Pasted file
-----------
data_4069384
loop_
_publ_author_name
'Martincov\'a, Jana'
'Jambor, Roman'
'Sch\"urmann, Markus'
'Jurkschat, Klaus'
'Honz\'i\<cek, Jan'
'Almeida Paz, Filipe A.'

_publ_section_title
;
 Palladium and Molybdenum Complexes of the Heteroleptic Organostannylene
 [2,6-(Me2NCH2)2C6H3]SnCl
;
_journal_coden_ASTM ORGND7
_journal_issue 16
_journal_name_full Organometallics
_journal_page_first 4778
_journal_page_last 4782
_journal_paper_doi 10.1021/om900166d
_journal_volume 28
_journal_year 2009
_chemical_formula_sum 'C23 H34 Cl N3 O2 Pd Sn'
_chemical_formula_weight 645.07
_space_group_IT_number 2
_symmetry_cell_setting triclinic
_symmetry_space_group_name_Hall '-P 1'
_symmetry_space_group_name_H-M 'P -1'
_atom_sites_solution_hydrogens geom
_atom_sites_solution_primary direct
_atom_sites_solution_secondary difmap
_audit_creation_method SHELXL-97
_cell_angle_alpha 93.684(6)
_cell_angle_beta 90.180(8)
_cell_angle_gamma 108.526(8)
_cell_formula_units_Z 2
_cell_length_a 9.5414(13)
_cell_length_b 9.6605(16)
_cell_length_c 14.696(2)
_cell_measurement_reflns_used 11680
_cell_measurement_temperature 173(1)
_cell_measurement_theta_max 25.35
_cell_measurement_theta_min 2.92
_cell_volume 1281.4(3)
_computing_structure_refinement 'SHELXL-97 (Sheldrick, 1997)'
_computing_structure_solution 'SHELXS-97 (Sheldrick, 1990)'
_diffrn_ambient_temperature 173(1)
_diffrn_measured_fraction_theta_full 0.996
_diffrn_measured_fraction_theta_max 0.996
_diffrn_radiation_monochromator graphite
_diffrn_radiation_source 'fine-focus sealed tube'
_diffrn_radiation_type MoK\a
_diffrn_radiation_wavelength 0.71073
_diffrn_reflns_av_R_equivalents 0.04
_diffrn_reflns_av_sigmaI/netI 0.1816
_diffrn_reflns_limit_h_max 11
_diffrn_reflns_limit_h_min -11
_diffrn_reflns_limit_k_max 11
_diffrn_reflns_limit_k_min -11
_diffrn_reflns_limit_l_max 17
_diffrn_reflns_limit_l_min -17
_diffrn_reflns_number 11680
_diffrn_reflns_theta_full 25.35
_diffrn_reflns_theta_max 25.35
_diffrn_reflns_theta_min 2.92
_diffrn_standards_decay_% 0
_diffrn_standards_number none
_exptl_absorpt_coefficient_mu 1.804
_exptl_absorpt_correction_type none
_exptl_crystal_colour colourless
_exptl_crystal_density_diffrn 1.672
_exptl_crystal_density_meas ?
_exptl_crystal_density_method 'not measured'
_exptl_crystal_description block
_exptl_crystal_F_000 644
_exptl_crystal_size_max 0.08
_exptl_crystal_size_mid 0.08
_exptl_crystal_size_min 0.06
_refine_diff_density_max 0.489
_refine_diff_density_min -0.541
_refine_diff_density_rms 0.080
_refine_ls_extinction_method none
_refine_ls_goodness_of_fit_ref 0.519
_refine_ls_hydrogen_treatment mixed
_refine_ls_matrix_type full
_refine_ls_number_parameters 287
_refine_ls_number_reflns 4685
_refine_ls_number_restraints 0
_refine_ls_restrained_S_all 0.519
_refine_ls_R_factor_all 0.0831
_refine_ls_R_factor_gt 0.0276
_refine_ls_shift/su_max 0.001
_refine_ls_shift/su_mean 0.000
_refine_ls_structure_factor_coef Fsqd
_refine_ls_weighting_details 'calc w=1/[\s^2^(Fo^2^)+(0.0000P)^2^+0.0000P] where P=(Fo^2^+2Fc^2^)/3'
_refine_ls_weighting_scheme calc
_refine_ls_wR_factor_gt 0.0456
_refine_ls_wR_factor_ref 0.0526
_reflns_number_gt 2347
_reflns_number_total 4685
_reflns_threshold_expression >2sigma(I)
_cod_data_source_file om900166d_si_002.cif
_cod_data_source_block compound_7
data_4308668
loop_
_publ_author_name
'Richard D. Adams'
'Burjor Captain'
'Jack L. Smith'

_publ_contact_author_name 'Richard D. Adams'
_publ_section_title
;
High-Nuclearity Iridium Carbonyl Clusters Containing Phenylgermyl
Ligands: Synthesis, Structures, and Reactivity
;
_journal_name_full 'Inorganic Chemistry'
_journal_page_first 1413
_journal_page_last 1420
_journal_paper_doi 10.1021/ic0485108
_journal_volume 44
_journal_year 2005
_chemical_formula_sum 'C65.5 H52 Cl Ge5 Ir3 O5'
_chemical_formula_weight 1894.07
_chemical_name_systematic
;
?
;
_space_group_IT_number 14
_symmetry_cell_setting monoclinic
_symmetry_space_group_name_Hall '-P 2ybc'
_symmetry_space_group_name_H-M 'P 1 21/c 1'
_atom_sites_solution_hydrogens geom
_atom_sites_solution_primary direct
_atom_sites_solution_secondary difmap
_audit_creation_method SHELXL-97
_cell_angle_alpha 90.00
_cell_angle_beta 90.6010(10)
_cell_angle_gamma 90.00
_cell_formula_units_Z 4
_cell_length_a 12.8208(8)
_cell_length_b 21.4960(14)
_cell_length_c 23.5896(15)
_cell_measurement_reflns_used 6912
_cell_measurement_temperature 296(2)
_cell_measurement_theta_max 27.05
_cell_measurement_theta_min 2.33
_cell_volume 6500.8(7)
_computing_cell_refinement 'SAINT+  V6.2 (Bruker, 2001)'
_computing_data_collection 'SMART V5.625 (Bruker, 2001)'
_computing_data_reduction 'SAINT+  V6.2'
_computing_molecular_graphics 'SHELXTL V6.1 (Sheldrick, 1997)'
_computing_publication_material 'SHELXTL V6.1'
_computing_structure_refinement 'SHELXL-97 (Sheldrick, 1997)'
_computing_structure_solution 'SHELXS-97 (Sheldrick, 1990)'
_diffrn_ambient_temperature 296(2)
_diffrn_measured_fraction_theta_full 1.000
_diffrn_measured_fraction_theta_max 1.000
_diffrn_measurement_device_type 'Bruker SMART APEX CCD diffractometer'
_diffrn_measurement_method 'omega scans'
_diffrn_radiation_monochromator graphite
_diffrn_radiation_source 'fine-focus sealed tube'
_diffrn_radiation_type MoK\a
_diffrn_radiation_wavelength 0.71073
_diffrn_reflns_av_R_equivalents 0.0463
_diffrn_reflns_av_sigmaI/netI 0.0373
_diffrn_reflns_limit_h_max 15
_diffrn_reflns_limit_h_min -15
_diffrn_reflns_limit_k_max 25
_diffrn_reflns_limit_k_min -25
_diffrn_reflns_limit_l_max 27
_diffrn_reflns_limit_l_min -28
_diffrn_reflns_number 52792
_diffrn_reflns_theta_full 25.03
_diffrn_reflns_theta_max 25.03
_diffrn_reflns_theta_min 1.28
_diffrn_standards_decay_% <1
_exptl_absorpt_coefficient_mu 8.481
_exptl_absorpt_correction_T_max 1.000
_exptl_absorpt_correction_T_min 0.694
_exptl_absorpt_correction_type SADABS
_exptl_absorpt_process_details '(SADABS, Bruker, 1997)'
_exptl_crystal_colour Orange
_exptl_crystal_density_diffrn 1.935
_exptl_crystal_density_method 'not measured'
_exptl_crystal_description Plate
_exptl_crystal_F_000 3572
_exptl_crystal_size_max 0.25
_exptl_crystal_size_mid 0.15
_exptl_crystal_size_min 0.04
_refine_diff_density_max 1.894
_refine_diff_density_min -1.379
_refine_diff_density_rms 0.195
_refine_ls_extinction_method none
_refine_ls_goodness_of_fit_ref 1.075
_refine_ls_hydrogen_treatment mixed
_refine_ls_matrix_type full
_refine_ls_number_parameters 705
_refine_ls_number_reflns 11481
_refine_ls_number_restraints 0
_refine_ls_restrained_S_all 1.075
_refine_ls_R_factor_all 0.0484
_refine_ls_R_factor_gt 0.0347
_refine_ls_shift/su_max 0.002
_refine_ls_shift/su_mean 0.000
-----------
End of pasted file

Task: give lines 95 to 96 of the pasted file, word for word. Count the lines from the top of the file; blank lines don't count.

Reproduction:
_refine_ls_weighting_details 'calc w=1/[\s^2^(Fo^2^)+(0.0000P)^2^+0.0000P] where P=(Fo^2^+2Fc^2^)/3'
_refine_ls_weighting_scheme calc